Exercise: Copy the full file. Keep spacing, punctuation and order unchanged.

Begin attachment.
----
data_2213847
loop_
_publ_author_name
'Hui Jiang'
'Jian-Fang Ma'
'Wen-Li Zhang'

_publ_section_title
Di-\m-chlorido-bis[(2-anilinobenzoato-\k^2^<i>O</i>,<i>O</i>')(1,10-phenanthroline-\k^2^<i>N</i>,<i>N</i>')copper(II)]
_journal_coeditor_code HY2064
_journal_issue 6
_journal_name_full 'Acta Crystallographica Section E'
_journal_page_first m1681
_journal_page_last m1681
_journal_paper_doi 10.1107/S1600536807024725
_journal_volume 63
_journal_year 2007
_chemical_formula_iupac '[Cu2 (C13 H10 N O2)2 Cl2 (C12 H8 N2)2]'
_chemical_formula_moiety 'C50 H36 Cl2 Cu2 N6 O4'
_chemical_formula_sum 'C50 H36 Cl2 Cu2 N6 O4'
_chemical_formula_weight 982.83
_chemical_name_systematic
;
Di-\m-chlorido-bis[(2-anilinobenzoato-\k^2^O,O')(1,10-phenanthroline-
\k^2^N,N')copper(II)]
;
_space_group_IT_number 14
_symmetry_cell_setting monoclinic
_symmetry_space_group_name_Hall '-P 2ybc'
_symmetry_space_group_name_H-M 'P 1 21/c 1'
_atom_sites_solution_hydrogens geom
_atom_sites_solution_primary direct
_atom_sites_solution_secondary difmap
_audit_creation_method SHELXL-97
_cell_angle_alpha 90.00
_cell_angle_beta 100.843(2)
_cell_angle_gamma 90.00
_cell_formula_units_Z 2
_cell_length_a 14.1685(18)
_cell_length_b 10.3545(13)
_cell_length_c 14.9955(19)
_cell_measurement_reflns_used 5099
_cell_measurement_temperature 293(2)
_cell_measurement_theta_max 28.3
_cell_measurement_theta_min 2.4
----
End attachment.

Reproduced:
data_2213847
loop_
_publ_author_name
'Hui Jiang'
'Jian-Fang Ma'
'Wen-Li Zhang'

_publ_section_title
Di-\m-chlorido-bis[(2-anilinobenzoato-\k^2^<i>O</i>,<i>O</i>')(1,10-phenanthroline-\k^2^<i>N</i>,<i>N</i>')copper(II)]
_journal_coeditor_code HY2064
_journal_issue 6
_journal_name_full 'Acta Crystallographica Section E'
_journal_page_first m1681
_journal_page_last m1681
_journal_paper_doi 10.1107/S1600536807024725
_journal_volume 63
_journal_year 2007
_chemical_formula_iupac '[Cu2 (C13 H10 N O2)2 Cl2 (C12 H8 N2)2]'
_chemical_formula_moiety 'C50 H36 Cl2 Cu2 N6 O4'
_chemical_formula_sum 'C50 H36 Cl2 Cu2 N6 O4'
_chemical_formula_weight 982.83
_chemical_name_systematic
;
Di-\m-chlorido-bis[(2-anilinobenzoato-\k^2^O,O')(1,10-phenanthroline-
\k^2^N,N')copper(II)]
;
_space_group_IT_number 14
_symmetry_cell_setting monoclinic
_symmetry_space_group_name_Hall '-P 2ybc'
_symmetry_space_group_name_H-M 'P 1 21/c 1'
_atom_sites_solution_hydrogens geom
_atom_sites_solution_primary direct
_atom_sites_solution_secondary difmap
_audit_creation_method SHELXL-97
_cell_angle_alpha 90.00
_cell_angle_beta 100.843(2)
_cell_angle_gamma 90.00
_cell_formula_units_Z 2
_cell_length_a 14.1685(18)
_cell_length_b 10.3545(13)
_cell_length_c 14.9955(19)
_cell_measurement_reflns_used 5099
_cell_measurement_temperature 293(2)
_cell_measurement_theta_max 28.3
_cell_measurement_theta_min 2.4